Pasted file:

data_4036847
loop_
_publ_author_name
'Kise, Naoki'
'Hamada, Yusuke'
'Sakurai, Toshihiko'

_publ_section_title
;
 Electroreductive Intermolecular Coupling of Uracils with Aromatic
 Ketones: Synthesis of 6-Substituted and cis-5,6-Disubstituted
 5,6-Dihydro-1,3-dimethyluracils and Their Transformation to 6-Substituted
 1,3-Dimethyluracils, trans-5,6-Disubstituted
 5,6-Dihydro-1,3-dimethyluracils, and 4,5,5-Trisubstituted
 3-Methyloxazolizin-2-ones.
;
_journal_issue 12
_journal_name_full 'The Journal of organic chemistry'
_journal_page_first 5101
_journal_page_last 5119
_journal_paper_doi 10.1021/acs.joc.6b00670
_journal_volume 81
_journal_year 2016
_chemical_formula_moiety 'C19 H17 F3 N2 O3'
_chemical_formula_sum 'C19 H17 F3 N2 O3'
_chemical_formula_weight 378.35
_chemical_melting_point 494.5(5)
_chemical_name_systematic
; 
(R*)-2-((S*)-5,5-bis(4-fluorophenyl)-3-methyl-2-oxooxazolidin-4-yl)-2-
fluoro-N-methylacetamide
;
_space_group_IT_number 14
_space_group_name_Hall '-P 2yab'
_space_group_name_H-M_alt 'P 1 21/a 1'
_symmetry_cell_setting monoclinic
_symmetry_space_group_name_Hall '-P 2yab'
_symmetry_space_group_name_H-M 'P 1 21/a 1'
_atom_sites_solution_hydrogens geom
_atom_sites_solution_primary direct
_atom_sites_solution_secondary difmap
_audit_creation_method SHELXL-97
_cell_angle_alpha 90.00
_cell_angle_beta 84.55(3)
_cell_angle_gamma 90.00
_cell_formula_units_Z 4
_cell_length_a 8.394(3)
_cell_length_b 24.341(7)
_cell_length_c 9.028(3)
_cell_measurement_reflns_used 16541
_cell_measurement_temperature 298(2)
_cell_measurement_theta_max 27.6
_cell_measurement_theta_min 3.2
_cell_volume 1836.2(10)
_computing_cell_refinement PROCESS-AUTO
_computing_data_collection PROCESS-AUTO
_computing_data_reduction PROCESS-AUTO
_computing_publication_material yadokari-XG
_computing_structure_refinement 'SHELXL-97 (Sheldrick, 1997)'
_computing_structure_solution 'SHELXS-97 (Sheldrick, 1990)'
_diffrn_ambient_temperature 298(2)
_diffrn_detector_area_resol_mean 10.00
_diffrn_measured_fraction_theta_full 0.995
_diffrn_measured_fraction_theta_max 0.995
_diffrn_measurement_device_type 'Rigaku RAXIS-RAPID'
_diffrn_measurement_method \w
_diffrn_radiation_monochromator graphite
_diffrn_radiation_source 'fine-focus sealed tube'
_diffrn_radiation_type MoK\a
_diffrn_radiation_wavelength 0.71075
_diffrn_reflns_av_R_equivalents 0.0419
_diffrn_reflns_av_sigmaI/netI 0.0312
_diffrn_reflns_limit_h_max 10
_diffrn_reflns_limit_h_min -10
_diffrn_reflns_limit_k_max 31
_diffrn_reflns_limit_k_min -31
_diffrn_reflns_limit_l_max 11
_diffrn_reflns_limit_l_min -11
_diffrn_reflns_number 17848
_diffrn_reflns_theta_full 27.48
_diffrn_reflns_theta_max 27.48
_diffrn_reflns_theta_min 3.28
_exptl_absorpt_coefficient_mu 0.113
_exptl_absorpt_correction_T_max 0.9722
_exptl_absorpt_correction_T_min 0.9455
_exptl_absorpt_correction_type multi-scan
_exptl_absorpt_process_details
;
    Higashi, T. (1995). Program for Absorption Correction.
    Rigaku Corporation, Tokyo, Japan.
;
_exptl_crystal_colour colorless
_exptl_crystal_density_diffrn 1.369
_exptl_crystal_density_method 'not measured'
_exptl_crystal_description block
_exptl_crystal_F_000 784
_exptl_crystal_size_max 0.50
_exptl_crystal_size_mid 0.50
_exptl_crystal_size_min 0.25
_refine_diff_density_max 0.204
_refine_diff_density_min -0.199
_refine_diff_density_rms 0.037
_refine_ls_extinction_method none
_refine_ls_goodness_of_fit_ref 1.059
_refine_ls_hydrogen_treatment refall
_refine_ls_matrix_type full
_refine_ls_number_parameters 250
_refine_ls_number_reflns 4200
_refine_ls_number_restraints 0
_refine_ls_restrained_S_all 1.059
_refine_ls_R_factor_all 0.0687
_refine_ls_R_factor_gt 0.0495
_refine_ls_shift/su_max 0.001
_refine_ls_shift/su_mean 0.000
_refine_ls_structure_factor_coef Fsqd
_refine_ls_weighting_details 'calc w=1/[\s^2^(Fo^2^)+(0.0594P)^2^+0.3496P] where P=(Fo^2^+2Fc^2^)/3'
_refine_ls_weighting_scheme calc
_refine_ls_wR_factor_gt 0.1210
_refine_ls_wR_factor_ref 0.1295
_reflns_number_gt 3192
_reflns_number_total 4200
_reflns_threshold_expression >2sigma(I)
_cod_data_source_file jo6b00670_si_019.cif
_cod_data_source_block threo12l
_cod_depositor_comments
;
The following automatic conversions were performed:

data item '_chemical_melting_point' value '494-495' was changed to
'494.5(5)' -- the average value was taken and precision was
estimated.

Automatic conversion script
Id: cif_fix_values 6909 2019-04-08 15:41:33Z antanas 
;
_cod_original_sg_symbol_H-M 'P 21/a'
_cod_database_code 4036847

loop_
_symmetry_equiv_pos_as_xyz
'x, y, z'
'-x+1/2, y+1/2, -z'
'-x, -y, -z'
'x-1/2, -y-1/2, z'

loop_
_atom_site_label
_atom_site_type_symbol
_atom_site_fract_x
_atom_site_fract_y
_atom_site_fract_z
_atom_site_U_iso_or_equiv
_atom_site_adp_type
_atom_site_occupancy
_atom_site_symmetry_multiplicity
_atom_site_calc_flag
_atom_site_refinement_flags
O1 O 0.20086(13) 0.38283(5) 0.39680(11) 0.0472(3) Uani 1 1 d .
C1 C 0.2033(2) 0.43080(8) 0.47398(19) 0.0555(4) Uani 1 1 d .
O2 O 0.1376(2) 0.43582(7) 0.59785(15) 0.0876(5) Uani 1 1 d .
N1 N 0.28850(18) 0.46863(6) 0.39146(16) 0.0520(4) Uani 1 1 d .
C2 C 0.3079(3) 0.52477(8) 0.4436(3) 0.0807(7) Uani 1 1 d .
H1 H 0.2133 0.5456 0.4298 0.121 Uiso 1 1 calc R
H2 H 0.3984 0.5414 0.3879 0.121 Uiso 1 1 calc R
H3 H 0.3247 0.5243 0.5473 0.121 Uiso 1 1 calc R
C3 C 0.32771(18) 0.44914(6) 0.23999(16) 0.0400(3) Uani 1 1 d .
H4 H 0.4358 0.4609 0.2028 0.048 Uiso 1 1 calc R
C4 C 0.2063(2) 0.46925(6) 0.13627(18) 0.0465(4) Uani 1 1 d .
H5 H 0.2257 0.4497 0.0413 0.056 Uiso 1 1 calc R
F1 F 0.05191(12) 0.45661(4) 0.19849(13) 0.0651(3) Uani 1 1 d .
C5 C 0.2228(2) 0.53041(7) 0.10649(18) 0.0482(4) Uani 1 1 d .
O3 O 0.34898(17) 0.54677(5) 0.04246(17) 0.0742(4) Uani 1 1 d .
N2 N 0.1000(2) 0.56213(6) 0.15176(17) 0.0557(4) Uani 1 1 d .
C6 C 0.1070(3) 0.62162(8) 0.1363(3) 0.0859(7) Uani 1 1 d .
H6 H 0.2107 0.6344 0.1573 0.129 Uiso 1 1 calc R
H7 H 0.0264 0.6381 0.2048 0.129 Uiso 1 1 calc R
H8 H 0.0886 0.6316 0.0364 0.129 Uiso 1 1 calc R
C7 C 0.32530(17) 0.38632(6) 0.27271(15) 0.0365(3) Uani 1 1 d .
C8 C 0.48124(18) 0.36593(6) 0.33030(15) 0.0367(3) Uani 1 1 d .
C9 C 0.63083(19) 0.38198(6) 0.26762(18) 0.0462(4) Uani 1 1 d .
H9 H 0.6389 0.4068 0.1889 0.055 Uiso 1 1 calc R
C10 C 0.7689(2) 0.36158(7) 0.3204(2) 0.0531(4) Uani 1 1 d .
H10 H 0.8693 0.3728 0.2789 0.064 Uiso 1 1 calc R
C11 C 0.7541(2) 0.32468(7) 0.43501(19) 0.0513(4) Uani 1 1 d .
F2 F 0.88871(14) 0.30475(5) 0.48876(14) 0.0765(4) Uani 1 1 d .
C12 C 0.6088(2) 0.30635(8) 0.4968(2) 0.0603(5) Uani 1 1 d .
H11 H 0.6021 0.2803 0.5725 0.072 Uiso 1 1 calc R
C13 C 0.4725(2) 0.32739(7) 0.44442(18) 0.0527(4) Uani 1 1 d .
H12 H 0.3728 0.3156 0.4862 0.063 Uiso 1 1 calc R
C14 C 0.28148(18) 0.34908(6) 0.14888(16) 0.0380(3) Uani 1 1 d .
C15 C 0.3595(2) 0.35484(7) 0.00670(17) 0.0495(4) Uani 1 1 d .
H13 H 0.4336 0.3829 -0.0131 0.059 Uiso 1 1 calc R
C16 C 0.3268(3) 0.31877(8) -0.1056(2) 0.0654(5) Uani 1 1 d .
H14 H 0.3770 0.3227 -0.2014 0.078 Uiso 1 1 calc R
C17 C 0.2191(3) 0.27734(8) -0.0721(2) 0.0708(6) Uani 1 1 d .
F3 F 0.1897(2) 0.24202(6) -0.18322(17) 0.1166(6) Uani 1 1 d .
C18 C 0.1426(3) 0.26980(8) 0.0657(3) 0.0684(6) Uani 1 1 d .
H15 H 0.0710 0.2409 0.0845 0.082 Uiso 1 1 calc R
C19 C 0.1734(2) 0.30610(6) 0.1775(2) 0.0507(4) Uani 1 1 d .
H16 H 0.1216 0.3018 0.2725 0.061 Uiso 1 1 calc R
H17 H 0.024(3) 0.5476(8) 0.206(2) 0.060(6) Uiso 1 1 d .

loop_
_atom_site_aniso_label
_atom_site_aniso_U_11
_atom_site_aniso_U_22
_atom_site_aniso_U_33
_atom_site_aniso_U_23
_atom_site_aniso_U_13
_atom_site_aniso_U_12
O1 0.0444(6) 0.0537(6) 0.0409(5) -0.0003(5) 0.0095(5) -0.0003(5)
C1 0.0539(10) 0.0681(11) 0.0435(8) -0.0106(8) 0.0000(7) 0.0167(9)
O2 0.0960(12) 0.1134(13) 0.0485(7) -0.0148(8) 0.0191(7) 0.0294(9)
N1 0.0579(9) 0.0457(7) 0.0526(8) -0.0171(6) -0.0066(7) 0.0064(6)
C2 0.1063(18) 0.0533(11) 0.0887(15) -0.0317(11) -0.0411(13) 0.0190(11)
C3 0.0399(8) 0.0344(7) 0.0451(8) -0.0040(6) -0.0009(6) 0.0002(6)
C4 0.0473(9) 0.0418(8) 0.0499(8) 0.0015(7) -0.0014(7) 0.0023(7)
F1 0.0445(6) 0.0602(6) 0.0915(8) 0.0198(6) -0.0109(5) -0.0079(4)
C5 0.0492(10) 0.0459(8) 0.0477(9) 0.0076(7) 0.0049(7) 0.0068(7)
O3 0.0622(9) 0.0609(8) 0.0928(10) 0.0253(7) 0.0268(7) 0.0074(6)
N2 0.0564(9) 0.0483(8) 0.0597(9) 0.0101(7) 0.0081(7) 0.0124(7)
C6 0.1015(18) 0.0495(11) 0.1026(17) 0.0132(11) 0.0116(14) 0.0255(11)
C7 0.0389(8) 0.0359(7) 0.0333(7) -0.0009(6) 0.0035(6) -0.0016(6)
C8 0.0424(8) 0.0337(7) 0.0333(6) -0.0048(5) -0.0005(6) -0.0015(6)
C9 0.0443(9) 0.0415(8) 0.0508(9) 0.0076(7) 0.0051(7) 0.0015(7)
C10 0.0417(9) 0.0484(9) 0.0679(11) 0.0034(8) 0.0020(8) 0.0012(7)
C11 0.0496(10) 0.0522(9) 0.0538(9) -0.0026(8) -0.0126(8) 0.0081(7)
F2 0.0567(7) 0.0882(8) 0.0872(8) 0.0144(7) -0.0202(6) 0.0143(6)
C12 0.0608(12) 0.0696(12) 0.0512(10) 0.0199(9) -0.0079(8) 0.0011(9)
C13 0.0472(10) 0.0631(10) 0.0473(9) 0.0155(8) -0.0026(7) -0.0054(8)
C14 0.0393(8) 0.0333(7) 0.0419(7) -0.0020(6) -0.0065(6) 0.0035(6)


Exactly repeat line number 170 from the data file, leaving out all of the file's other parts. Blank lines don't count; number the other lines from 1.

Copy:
H6 H 0.2107 0.6344 0.1573 0.129 Uiso 1 1 calc R